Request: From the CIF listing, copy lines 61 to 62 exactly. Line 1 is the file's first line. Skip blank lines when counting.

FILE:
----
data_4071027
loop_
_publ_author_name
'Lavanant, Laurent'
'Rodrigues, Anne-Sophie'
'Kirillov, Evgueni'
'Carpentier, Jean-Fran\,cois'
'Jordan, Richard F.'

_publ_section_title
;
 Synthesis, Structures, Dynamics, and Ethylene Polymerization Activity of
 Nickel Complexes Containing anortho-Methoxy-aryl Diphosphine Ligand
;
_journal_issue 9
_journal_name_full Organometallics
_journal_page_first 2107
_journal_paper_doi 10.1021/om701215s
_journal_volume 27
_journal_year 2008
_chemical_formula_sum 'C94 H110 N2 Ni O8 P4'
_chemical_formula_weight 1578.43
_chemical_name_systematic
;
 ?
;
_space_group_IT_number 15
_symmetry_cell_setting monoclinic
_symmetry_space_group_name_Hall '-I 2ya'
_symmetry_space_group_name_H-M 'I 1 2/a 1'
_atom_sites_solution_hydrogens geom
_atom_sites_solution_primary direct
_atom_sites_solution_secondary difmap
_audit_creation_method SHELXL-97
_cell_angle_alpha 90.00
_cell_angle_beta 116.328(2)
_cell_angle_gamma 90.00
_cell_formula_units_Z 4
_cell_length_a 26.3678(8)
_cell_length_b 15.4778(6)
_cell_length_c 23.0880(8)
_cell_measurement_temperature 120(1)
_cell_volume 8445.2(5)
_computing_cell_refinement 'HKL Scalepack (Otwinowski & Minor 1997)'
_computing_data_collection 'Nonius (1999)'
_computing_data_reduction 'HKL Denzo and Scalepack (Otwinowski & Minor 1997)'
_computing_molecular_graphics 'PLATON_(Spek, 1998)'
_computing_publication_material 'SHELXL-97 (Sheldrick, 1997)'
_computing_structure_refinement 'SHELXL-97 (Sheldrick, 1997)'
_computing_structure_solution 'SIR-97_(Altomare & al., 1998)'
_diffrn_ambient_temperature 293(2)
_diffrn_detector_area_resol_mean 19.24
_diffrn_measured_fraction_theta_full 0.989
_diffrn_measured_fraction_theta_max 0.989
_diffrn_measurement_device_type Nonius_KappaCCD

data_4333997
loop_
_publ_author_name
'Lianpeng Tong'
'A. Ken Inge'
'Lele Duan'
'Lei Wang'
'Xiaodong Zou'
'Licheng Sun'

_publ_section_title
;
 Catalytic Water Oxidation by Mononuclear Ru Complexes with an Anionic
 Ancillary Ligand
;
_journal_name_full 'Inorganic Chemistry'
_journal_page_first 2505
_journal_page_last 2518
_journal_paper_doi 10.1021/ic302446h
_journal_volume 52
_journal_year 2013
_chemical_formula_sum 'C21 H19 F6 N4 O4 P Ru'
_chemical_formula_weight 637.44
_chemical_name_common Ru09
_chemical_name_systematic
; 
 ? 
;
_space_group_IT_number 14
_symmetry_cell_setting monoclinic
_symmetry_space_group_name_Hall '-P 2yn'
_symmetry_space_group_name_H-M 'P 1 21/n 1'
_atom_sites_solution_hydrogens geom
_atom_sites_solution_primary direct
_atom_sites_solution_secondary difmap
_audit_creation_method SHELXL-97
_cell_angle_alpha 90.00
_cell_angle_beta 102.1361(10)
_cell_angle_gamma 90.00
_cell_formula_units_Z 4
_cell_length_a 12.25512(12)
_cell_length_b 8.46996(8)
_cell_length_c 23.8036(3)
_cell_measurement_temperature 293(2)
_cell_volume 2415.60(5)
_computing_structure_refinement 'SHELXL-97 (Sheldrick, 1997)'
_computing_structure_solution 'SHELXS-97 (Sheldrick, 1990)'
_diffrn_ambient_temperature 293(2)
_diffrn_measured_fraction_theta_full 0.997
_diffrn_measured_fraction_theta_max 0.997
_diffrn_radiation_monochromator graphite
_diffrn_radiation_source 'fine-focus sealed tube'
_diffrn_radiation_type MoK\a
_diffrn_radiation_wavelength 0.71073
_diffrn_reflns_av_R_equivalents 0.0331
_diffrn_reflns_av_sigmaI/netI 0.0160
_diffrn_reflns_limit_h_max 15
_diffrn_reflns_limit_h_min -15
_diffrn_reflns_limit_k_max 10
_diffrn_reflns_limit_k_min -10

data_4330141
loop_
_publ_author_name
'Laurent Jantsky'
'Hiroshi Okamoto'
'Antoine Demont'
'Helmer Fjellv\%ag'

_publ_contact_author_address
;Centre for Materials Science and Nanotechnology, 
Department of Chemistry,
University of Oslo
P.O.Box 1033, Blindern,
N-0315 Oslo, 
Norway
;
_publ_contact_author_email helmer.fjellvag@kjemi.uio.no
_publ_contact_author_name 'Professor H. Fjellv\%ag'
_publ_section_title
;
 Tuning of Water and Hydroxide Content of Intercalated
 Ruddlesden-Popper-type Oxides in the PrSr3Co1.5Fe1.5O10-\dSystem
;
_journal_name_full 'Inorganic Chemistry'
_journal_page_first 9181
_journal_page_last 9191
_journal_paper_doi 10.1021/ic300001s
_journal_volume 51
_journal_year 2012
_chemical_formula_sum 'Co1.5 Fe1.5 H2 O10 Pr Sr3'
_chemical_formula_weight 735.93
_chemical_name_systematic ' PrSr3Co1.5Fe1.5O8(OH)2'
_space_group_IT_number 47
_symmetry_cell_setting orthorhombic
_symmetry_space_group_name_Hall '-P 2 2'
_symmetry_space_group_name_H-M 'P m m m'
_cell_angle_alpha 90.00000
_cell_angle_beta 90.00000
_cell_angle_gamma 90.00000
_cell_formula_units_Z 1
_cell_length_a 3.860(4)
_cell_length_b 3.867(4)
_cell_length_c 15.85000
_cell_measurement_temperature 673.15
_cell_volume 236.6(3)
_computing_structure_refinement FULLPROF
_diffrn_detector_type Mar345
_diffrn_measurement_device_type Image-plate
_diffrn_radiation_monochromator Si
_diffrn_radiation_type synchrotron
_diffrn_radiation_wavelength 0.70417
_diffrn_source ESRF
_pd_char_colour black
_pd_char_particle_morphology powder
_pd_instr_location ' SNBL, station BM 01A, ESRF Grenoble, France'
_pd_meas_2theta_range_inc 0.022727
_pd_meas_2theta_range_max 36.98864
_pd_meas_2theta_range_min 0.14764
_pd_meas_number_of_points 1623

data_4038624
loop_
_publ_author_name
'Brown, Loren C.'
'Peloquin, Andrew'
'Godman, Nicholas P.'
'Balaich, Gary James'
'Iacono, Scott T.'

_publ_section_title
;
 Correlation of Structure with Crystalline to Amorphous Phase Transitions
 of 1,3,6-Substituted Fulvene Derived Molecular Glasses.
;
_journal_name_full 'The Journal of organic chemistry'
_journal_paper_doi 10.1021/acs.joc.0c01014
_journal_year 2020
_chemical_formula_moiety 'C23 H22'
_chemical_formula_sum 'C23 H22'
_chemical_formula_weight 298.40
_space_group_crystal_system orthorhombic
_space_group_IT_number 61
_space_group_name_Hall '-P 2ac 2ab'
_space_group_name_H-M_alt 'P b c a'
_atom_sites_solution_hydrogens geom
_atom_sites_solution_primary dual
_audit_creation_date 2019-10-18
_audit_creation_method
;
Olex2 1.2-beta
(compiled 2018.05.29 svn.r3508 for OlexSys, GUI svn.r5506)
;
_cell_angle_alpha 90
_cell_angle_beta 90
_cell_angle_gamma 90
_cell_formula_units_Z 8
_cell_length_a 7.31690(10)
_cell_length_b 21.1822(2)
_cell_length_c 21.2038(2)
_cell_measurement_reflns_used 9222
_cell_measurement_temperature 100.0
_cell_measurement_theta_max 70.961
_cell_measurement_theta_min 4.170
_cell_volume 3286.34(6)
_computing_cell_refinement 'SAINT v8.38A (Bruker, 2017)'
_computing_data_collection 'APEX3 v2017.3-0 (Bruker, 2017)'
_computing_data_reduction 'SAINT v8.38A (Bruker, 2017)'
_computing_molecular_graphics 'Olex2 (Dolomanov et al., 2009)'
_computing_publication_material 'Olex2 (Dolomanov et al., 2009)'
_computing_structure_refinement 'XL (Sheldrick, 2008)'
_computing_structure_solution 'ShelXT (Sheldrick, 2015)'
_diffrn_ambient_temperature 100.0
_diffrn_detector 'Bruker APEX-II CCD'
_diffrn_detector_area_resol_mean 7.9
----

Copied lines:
'Lei Wang'
'Xiaodong Zou'